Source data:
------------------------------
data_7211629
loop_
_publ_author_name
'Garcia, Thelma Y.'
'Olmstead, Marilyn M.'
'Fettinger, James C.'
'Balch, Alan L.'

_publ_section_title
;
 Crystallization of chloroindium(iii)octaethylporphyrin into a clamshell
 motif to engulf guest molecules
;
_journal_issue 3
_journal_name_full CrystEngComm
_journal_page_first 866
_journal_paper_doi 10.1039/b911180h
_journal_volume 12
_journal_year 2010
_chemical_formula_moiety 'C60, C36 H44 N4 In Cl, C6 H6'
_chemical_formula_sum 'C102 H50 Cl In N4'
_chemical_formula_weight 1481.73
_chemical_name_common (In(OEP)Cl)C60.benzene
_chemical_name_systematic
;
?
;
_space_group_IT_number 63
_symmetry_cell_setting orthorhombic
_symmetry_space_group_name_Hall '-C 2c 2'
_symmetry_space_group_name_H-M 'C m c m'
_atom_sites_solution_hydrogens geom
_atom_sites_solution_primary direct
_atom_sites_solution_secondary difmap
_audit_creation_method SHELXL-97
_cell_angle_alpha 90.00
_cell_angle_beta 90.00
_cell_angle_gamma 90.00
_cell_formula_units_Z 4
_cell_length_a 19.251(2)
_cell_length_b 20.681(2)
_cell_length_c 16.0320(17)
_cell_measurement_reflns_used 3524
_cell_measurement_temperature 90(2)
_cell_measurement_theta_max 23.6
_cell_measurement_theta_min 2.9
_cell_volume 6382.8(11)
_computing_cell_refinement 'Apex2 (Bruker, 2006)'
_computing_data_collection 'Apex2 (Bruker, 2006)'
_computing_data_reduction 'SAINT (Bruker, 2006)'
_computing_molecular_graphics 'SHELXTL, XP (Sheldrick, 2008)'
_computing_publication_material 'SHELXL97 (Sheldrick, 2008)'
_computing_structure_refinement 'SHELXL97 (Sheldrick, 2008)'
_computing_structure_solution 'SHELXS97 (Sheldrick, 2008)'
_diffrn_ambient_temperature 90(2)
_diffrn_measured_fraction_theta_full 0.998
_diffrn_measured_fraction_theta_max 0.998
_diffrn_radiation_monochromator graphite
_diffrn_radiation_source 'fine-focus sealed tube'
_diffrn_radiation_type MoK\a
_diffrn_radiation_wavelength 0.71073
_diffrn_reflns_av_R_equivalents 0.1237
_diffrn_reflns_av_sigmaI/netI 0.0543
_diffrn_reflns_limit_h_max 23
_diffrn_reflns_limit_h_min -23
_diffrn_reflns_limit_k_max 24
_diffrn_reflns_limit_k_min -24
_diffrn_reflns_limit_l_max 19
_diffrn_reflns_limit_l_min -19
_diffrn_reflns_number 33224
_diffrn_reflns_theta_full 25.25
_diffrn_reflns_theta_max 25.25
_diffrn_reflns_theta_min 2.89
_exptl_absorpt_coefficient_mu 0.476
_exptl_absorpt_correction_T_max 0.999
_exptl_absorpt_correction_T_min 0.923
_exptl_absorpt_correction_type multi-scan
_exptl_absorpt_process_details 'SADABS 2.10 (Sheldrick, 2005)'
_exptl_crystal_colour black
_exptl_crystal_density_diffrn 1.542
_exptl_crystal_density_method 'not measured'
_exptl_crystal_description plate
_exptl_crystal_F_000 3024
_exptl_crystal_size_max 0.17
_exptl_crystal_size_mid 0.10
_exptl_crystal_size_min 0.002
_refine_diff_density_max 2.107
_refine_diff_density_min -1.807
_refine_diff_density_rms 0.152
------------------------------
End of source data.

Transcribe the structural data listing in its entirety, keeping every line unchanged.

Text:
data_7211629
loop_
_publ_author_name
'Garcia, Thelma Y.'
'Olmstead, Marilyn M.'
'Fettinger, James C.'
'Balch, Alan L.'

_publ_section_title
;
 Crystallization of chloroindium(iii)octaethylporphyrin into a clamshell
 motif to engulf guest molecules
;
_journal_issue 3
_journal_name_full CrystEngComm
_journal_page_first 866
_journal_paper_doi 10.1039/b911180h
_journal_volume 12
_journal_year 2010
_chemical_formula_moiety 'C60, C36 H44 N4 In Cl, C6 H6'
_chemical_formula_sum 'C102 H50 Cl In N4'
_chemical_formula_weight 1481.73
_chemical_name_common (In(OEP)Cl)C60.benzene
_chemical_name_systematic
;
?
;
_space_group_IT_number 63
_symmetry_cell_setting orthorhombic
_symmetry_space_group_name_Hall '-C 2c 2'
_symmetry_space_group_name_H-M 'C m c m'
_atom_sites_solution_hydrogens geom
_atom_sites_solution_primary direct
_atom_sites_solution_secondary difmap
_audit_creation_method SHELXL-97
_cell_angle_alpha 90.00
_cell_angle_beta 90.00
_cell_angle_gamma 90.00
_cell_formula_units_Z 4
_cell_length_a 19.251(2)
_cell_length_b 20.681(2)
_cell_length_c 16.0320(17)
_cell_measurement_reflns_used 3524
_cell_measurement_temperature 90(2)
_cell_measurement_theta_max 23.6
_cell_measurement_theta_min 2.9
_cell_volume 6382.8(11)
_computing_cell_refinement 'Apex2 (Bruker, 2006)'
_computing_data_collection 'Apex2 (Bruker, 2006)'
_computing_data_reduction 'SAINT (Bruker, 2006)'
_computing_molecular_graphics 'SHELXTL, XP (Sheldrick, 2008)'
_computing_publication_material 'SHELXL97 (Sheldrick, 2008)'
_computing_structure_refinement 'SHELXL97 (Sheldrick, 2008)'
_computing_structure_solution 'SHELXS97 (Sheldrick, 2008)'
_diffrn_ambient_temperature 90(2)
_diffrn_measured_fraction_theta_full 0.998
_diffrn_measured_fraction_theta_max 0.998
_diffrn_radiation_monochromator graphite
_diffrn_radiation_source 'fine-focus sealed tube'
_diffrn_radiation_type MoK\a
_diffrn_radiation_wavelength 0.71073
_diffrn_reflns_av_R_equivalents 0.1237
_diffrn_reflns_av_sigmaI/netI 0.0543
_diffrn_reflns_limit_h_max 23
_diffrn_reflns_limit_h_min -23
_diffrn_reflns_limit_k_max 24
_diffrn_reflns_limit_k_min -24
_diffrn_reflns_limit_l_max 19
_diffrn_reflns_limit_l_min -19
_diffrn_reflns_number 33224
_diffrn_reflns_theta_full 25.25
_diffrn_reflns_theta_max 25.25
_diffrn_reflns_theta_min 2.89
_exptl_absorpt_coefficient_mu 0.476
_exptl_absorpt_correction_T_max 0.999
_exptl_absorpt_correction_T_min 0.923
_exptl_absorpt_correction_type multi-scan
_exptl_absorpt_process_details 'SADABS 2.10 (Sheldrick, 2005)'
_exptl_crystal_colour black
_exptl_crystal_density_diffrn 1.542
_exptl_crystal_density_method 'not measured'
_exptl_crystal_description plate
_exptl_crystal_F_000 3024
_exptl_crystal_size_max 0.17
_exptl_crystal_size_mid 0.10
_exptl_crystal_size_min 0.002
_refine_diff_density_max 2.107
_refine_diff_density_min -1.807
_refine_diff_density_rms 0.152